Beck’s Selective Use of Christian Theology Misconstrues Christianity

Beck’s Selective Use of Christian Theology Misconstrues Christianity August 29, 2010

Glenn Beck routinely equivocates when dealing with theological issues, and in doing so, misleads many of his adherents. He is a dangerous demagogue because of his misrepresentation of Christian theology and the way people who should know better end up following him and his ideology.

One of his criticisms of President Obama is that Obama holds to “liberation theology,” and tell us that Pope Benedict calls liberation theology “demonic.”  Of course, that over-simplification itself is erroneous (as can be seen in the writings of the CDF on liberation theology which indicate their concerns are in some elements of some theologians who engage liberation theology) and ignores many of the positive elements of liberation theology which the CDF Pope Benedict recognized, such as its criticism of capitalism and it consistent focus on the preferential option for the poor.  Indeed, the CDF made sure their criticism should not be used for the kind of rhetoric we find coming out of Beck:

This warning should in no way be interpreted as a disavowal of all those who want to respond generously and with an authentic evangelical spirit to the “preferential option for the poor.” It should not at all serve as an excuse for those who maintain the attitude of neutrality and indifference in the face of the tragic and pressing problems of human misery and injustice. It is, on the contrary, dictated by the certitude that the serious ideological deviations which it points out tends inevitably to betray the cause of the poor. (Instruction on Certain Aspects of the “Theology of Liberation”).

Yet, Beck does not end here. He makes clear his real objection is that Liberation Theology is about “collective salvation” (hinting at socialism, while confusing the unity of community with collectivism) while telling his audience that “collective salvation” is antithetical to traditional Christian theology. He does not define what “collective salvation” is in any concrete way; his objection is that it means one’s salvation is somehow connected to the salvation of others.  In contrast to this, Henri de Lubac’s monumental work, Catholicism, was written specifically to remind Catholics (and Christians) of the communal aspect of the faith. This is a part of what the then Cardinal Ratzinger pointed out in a foreword to the work:

He makes visible to us in a new way the fundamental intuition of the Christian Faith so that from this inner core all the particular elements appear in a new light. He shows how the idea of community and universality, rooted in the trinitarian concept of God, permeates and shapes all the individual elements of Faith’s content. The idea of the Catholic, all-embracing, the inner unity of I and Thou and We does not constitute one chapter of theology among others. It is the key that opens the door to the proper understanding of the whole. [1]

In Europe, de Lubac’s was readily accepted; so much so that Cardinal Ratzinger was afraid that sociology took over in theological circles so that the spiritual, theological content of de Lubac’s message was lost. This can perhaps be seen as the foundation for his own criticism and misunderstanding of much that is found in Latin America and its theologies. He quickly thought his context applied in Latin America, and so everything was becoming sociological there, sociology without spirituality. While it is true some Liberation Theologians followed such a dangerous route, this is not true of the whole of Liberation Theology and one should not judge the whole based upon this over-extension of the social dimension of the Christian faith. Just as we would not condemn scholasticism because of the heretics it produced, heretics who took one or another scholastic doctrine too far, so we should not confuse the mistakes of some in Liberation Theology with the discipline itself. Thankfully, there has been no universal condemnation of Liberation Theology, and there cannot be any without turning the Christian faith into Gnosticism. Any attempt to change the world based upon spiritual principles will end up being a form of Liberation Theology; the question should be whether or not the principles are both correct and complete, not whether or not we should try to transform the world from a fallen state to a better state. This is why many who criticize Liberation Theology end up producing their own without realizing what they are doing — because once one tries to uproot sin from society, what is produced is a Theology of Liberation.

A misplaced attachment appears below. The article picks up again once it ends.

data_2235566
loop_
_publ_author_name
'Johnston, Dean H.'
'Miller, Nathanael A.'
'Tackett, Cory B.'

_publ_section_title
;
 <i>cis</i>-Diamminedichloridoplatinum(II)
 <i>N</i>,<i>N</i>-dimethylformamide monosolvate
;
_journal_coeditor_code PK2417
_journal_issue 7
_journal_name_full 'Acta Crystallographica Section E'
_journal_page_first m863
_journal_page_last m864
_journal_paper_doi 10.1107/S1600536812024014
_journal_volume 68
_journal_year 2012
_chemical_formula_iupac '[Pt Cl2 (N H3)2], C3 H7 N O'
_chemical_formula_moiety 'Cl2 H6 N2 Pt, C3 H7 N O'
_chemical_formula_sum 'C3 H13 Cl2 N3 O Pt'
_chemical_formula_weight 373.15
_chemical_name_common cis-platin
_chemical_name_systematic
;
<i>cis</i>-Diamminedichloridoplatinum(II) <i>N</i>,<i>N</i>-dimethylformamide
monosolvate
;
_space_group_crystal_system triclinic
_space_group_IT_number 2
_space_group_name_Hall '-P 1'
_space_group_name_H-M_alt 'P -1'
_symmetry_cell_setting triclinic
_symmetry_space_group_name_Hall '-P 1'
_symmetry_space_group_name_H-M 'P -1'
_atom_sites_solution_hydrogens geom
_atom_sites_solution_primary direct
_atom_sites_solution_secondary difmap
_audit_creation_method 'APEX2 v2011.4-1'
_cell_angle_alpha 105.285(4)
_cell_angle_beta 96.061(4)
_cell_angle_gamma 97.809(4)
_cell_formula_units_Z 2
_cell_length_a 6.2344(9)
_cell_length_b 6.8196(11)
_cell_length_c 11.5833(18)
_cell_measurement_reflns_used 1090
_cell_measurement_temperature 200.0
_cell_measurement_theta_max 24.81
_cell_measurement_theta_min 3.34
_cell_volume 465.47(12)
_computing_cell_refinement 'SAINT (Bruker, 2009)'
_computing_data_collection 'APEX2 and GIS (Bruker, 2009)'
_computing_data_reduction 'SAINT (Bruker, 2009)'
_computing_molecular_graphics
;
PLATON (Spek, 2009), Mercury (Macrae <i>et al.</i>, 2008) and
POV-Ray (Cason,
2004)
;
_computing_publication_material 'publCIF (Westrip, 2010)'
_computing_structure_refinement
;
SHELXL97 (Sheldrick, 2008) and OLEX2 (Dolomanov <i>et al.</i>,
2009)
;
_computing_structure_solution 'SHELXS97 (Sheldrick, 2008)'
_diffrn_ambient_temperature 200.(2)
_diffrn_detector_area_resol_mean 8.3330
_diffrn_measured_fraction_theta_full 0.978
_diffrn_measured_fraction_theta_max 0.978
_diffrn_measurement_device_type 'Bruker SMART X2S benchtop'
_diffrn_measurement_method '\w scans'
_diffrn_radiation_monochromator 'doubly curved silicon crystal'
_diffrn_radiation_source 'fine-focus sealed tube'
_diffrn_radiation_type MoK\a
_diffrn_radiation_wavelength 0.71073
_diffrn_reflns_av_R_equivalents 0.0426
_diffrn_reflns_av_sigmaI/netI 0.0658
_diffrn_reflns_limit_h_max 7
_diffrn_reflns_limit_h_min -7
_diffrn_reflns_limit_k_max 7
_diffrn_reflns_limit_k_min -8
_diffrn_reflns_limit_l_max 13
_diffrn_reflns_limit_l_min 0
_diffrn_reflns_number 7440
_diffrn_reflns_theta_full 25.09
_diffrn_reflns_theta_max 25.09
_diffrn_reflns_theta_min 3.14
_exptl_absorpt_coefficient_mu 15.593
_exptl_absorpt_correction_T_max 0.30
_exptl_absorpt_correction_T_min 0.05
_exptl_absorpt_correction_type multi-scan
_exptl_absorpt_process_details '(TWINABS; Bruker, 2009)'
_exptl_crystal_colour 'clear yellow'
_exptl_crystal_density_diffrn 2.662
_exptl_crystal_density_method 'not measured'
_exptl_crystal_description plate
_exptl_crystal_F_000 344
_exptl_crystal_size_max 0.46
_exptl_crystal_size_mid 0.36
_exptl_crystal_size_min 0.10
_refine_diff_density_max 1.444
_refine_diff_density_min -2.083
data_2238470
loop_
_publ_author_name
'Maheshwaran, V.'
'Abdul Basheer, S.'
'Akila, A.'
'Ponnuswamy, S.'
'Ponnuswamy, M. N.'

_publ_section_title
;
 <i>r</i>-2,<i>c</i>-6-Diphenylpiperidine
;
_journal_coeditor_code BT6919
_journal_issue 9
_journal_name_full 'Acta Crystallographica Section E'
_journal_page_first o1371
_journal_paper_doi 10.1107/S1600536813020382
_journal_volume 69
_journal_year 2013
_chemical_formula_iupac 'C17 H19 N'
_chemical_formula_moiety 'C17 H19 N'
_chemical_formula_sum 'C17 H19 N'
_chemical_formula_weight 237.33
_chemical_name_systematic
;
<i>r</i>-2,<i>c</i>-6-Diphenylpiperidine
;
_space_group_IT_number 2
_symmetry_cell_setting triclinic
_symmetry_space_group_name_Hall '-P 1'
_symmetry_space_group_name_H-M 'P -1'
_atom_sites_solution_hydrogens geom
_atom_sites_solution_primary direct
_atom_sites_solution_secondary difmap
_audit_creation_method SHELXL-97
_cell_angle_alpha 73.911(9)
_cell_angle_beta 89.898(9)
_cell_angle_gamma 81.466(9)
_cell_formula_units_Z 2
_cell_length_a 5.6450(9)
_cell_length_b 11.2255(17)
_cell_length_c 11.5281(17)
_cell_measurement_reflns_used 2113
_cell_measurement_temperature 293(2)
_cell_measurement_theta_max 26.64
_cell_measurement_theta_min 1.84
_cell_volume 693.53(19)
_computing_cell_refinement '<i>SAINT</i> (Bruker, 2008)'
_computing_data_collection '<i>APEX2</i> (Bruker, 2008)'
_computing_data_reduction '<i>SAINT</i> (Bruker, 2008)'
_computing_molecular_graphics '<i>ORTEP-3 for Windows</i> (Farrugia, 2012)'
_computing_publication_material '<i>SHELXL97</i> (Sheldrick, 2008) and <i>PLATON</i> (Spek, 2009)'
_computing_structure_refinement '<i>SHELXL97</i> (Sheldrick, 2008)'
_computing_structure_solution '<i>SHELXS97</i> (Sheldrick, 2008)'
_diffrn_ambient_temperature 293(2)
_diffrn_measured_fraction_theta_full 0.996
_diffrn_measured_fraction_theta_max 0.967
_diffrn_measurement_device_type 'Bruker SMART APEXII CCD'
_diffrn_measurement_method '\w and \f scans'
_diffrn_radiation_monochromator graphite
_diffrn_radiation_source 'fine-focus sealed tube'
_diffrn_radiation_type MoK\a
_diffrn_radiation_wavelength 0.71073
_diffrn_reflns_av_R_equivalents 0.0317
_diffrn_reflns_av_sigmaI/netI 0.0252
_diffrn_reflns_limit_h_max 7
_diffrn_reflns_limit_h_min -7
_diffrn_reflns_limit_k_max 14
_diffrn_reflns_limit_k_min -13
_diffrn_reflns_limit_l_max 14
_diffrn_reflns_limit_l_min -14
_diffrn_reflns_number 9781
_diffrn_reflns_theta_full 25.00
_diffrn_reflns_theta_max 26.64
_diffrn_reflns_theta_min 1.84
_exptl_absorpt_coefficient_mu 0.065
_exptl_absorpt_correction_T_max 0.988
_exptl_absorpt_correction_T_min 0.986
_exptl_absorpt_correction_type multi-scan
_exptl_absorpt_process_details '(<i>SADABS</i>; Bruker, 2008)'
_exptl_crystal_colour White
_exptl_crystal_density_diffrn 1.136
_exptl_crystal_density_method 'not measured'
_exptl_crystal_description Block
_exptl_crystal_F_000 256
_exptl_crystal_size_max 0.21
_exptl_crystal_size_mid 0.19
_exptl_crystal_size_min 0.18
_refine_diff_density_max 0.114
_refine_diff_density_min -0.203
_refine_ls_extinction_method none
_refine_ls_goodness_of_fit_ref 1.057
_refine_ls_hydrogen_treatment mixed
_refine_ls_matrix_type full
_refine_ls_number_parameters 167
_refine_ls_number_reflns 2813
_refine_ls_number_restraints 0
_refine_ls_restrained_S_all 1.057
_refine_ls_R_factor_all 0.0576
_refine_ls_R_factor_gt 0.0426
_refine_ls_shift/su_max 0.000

Traditional dogmatics is clear that salvation, by being personal, is communal. No person is an individual cut off from the community. Christ came to save the world, and to bring them together as one body — his body. Glen Beck, in trying to criticize President Obama, does not only Obama a disservice, but Christian doctrine as well. If he wants to engage Christian theology, he should at least take the time to read and research the issues he brings up. The individualism he wants to encourage is what is antithetical to Christian doctrine, not the belief in communal salvation. Christ is after all the vine; let us make sure we are not cut off from him by denying the works which he told us to do.

[1] Henri de Lubac, Catholicism: Christ and the Common Destiny of Man. trans. Lancelot Sheppard and Sister Elizabeth Englund, OCD (San Francisco: Ignatius Press, 1988),11.

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